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Mitt Romney was on the attack Wednesday, using a specific statistic to back up his claim that women, especially, have suffered economically under President Obama.

"Over 92 percent of the jobs lost under this president were lost by women," Romney said on Fox News. "His policies have been really a war on women."

The Romney campaign claims that 92.3 percent of those who have lost jobs during the Obama administration are women. It's a claim the campaign has made in speeches, on Twitter and on the Romney website.

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The phenomenon that is TEDMED has rolled into the nation's capital. And I'm camped out at the Kennedy Center for the nerdfest.

What's the big deal? I'm still trying to figure that out as the meeting is well into its second day. It's an event, that's for sure, and it's supposed to be a way for people who care a lot about health care to get together and make some headway on thorny problems.

Never one to shrink from controversy, Rep. Allen West, R-Fla., says he believes scores of his Democratic House colleagues are members of the Communist Party.

George Zimmerman, who says he killed unarmed Florida teenager Trayvon Martin in self-defense, has been arrested and will face a charge of second-degree murder, says State Attorney Angela Corey, the special prosecutor investigating Martin's death.

Corey said that Zimmerman turned himself in to the authorities Wednesday.

Two U.S. Marines have been killed and two others injured when the V-22 Osprey they were in crashed Wednesday during a training exercise in Morocco.

NPR's Larry Abramson is reporting that the reservists were part of a Marine unit participating in the annual African Lion exercise with the Moroccan military. The two severely injured Marines are being treated in country.

More information about those killed and wounded will be released after the notification of next of kin.

The cause of the crash is still being investigated, but NPR's Abramson notes:

A retirement crisis is looming. As people live longer, one study finds that half of all households are at risk of coming up short on retirement money. And while many working households may feel they simply don't have enough to spare for retirement, experts say some of the biggest barriers to saving up are psychological.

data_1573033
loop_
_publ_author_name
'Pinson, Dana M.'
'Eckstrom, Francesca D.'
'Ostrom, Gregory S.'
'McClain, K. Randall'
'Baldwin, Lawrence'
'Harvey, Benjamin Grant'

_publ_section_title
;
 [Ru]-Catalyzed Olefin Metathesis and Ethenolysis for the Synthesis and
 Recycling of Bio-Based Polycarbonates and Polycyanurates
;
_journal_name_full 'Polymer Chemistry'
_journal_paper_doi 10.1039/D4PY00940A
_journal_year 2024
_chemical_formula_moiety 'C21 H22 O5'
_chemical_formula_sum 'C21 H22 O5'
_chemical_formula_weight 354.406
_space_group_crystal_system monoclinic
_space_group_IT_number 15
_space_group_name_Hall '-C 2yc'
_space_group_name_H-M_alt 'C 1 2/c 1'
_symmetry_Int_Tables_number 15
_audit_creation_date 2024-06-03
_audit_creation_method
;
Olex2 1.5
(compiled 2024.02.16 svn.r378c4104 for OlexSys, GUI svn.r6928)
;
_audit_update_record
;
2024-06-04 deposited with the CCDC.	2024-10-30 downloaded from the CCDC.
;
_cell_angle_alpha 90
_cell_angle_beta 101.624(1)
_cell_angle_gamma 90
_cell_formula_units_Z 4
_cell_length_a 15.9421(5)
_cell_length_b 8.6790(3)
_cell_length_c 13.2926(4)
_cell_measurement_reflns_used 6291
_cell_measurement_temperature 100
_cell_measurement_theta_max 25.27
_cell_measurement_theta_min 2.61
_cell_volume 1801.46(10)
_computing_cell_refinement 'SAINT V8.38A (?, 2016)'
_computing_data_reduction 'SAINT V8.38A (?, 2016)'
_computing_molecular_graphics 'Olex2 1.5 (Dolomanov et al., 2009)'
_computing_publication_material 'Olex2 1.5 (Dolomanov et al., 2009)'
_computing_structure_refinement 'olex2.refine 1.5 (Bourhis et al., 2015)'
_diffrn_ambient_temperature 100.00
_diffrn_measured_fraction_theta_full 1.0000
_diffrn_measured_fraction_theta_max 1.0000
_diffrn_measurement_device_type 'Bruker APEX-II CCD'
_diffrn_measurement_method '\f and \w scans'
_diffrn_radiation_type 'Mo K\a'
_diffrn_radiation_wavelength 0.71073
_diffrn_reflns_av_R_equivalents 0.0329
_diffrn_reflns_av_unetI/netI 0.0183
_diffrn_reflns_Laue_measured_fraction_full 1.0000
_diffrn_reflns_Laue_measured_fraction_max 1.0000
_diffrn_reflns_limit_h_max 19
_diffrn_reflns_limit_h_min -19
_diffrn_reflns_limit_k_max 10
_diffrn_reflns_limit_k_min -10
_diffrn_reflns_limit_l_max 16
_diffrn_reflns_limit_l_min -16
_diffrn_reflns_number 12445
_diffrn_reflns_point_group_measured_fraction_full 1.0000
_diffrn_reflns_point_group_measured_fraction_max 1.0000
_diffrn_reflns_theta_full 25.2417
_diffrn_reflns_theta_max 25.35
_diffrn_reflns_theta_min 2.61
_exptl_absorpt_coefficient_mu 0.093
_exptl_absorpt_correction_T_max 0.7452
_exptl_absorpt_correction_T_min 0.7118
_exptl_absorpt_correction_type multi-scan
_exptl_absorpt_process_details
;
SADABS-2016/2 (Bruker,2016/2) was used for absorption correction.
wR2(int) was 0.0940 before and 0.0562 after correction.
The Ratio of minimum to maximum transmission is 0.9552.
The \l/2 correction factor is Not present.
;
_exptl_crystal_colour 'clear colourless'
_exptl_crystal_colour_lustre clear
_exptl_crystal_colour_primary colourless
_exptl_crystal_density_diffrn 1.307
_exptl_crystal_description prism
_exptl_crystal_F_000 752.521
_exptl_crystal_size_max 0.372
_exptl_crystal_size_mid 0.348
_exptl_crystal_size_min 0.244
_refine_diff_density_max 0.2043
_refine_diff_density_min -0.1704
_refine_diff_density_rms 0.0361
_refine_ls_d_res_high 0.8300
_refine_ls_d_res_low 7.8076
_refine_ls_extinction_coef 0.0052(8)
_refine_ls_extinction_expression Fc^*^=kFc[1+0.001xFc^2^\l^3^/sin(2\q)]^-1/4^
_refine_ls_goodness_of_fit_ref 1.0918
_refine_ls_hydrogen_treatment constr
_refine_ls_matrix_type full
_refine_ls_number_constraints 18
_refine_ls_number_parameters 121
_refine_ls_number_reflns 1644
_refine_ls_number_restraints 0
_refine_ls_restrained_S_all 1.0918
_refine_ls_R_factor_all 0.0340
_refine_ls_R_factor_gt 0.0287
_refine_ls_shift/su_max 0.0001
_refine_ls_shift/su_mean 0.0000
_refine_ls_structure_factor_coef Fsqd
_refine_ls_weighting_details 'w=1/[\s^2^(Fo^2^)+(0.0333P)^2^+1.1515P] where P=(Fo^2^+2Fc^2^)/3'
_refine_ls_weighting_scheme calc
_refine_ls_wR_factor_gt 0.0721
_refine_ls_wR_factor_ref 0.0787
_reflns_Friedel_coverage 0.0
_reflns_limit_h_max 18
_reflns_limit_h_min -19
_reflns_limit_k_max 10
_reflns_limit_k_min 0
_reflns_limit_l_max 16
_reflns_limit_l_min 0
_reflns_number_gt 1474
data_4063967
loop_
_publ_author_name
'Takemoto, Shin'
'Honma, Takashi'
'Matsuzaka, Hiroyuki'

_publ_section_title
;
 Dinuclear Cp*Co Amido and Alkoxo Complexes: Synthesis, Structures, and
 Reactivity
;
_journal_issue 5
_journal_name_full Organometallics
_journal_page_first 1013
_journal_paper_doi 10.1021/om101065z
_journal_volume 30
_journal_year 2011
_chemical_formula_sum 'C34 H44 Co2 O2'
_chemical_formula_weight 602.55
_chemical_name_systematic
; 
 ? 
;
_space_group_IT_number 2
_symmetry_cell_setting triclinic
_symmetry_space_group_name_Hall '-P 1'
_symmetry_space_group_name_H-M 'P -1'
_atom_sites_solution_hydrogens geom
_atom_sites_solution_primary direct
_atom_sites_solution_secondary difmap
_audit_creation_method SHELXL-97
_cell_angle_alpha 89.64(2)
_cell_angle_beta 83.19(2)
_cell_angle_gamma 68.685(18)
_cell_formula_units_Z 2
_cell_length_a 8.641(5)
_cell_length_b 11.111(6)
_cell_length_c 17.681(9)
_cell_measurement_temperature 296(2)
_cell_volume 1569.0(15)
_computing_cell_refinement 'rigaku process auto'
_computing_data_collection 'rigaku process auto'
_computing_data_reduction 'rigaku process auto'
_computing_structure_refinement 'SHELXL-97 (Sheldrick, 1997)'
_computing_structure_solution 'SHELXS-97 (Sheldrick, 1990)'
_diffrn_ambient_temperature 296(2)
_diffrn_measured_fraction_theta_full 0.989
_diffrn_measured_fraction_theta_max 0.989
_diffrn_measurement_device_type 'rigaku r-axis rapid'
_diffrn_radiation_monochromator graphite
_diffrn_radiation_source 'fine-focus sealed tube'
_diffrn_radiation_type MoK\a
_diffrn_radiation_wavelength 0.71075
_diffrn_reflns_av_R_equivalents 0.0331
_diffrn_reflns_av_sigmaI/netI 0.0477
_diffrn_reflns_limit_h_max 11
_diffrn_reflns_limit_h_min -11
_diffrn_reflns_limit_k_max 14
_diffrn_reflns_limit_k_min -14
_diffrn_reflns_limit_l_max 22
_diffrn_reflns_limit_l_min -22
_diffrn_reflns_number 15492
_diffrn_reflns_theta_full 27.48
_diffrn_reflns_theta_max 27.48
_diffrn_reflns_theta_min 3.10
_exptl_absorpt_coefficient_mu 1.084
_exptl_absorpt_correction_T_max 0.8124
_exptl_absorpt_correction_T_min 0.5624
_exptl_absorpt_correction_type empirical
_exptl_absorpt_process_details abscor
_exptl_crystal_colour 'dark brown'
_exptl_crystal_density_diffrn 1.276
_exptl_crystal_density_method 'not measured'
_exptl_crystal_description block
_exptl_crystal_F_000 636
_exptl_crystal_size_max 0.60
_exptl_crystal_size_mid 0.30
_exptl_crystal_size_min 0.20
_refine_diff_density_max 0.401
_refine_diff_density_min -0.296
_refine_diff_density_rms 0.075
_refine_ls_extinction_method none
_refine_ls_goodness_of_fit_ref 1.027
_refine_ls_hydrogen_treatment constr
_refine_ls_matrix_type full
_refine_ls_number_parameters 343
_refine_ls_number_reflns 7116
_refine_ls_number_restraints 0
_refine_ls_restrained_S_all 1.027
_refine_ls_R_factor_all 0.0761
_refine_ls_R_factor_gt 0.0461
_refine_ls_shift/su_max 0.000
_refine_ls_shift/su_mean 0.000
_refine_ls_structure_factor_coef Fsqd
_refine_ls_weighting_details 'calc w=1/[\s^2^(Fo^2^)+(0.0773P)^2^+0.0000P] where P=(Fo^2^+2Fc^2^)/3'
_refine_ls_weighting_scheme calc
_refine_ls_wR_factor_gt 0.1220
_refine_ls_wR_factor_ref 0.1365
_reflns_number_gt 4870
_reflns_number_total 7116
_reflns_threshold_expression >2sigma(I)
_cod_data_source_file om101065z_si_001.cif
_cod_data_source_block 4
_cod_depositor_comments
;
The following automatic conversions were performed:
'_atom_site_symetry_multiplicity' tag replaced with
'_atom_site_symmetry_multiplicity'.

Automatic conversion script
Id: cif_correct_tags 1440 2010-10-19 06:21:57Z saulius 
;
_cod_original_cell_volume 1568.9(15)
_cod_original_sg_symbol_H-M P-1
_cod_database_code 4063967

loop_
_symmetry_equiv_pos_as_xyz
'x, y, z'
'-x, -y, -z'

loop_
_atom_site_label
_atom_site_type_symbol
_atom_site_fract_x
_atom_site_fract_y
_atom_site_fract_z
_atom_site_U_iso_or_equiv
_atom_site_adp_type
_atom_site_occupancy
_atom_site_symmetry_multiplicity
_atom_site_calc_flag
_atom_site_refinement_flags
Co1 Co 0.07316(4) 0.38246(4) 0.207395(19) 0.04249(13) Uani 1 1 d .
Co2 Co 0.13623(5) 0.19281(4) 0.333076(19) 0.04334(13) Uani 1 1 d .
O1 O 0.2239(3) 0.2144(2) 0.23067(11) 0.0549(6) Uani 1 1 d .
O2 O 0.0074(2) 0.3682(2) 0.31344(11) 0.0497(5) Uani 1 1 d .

One of the sharpest dividing lines emerging between President Obama and GOP presidential front-runner Mitt Romney is the budget introduced in Congress by Rep. Paul Ryan, R-Wis., with its sharp cuts in domestic spending and lower tax rates.

Both sides see it as a winning issue for the fall campaign. The Obama campaign likes to call it the "Romney-Ryan budget" — and Romney hasn't objected.

On the campaign trail in Wisconsin, Ryan was a constant presence with Romney before that state's April 3 Republican primary, which Romney won.

As they sought to quell a November protest at the University of California-Davis, campus police officers' "decision to use pepper spray was not supported by objective evidence and not authorized by policy," according to a review of the incident released Wednesday.

Since mid-February, the University of Pittsburgh has received more than 50 bomb threats, and while they've all been false alarms, they have succeeded in disrupting campus life. Tighter security measures are now in place, but the threats continue, and students are wondering how they'll be able to make up class work and prepare for final exams.

As North Korea reaches the final stage of preparations for a long-range rocket launch, concern is growing that it is in the early stages of preparing its underground test site for another nuclear explosion.

Pyongyang established the pattern three years ago when it tested a similar rocket and then followed it a month later with a nuclear test.

This time around, there may be a more urgent need to test a nuclear device. The bomb is very likely the result of a significant expansion of North Korea's nuclear weapons program.

At the end of the month, President Obama will deliver a string of punch lines at the White House Correspondents' Dinner. It's an annual tradition, a chance for the man at the top of the pyramid to poke fun at his political opponents and himself.

Humor is an essential tool in any politician's kit — all the more so in an age of instant, constant media. It can disarm an opponent, woo a skeptical voter or pierce an argument. This year, both Obama and presumptive GOP nominee Mitt Romney are using it to try to win the upper hand in the presidential race.

There's a gold rush under way on the East Coast of the U.S. for tiny baby eels known as elvers. Fishermen in Maine and South Carolina are reaping profits upward of $2,000 per pound for the fish that are considered a delicacy in Japan.